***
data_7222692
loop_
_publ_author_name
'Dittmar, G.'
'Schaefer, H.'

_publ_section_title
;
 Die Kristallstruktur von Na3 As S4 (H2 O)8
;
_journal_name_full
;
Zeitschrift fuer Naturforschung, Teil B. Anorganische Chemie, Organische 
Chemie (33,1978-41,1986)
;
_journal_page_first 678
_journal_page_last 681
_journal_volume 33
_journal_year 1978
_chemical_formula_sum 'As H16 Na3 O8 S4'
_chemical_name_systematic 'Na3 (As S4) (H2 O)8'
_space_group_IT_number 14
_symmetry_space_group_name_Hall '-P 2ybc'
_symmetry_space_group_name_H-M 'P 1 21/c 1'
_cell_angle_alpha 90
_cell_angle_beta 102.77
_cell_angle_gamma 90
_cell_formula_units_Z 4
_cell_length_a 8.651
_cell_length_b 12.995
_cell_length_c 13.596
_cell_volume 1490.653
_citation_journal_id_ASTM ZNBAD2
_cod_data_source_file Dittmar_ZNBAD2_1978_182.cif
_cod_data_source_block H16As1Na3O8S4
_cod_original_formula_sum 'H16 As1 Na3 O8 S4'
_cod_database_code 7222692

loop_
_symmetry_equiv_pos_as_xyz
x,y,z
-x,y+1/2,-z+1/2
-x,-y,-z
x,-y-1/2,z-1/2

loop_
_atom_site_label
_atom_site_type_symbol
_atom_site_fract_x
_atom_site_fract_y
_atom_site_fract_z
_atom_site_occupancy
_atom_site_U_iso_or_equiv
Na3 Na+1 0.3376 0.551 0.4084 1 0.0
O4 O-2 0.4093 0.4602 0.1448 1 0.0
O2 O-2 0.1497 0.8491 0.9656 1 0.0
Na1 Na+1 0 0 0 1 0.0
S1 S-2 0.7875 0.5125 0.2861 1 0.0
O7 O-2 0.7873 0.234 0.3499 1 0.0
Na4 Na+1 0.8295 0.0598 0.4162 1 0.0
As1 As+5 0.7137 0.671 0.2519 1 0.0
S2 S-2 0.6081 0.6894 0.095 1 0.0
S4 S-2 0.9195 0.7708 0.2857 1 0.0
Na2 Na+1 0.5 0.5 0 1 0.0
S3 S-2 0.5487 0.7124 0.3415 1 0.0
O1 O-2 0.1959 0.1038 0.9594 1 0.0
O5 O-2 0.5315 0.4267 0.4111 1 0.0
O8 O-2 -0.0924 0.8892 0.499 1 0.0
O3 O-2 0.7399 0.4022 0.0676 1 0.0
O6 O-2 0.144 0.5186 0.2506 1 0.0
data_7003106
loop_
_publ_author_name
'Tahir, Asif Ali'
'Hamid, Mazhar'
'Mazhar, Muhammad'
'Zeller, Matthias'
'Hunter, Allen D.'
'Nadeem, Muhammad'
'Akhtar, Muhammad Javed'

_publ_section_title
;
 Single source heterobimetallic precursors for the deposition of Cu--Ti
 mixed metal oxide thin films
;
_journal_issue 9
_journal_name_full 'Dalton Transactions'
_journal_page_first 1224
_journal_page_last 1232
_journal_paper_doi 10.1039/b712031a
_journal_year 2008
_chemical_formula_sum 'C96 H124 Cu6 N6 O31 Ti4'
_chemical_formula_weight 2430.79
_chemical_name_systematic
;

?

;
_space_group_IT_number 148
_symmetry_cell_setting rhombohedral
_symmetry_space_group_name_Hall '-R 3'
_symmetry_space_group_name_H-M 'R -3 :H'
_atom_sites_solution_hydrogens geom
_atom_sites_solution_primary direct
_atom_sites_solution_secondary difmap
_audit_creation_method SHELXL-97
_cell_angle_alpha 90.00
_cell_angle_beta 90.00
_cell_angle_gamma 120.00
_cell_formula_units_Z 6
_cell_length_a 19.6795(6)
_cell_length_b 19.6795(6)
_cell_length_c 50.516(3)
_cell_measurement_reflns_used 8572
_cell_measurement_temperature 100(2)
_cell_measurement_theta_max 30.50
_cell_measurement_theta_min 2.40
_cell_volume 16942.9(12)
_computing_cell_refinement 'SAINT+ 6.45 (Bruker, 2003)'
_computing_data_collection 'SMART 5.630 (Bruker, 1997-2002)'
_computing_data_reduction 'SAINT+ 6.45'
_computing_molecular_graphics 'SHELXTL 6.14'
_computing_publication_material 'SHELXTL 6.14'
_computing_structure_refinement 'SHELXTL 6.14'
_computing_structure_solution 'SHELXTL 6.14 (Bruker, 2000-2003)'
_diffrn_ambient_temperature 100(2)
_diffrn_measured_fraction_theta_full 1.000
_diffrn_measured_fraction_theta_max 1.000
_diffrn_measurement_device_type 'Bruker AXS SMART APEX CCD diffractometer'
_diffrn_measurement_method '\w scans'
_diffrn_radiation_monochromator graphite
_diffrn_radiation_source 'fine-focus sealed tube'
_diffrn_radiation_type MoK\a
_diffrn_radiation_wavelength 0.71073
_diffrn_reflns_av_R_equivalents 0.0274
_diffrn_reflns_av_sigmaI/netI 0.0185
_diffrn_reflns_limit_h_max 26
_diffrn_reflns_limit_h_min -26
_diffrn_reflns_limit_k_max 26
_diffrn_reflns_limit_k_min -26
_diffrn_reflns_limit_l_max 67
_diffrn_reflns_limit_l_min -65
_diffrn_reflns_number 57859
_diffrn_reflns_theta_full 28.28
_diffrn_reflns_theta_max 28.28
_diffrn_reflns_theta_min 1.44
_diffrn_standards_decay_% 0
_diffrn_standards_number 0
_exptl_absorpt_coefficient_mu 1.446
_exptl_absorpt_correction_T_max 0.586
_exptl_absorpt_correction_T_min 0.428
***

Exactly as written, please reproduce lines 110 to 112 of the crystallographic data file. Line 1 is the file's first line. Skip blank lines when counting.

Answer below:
_cell_measurement_reflns_used 8572
_cell_measurement_temperature 100(2)
_cell_measurement_theta_max 30.50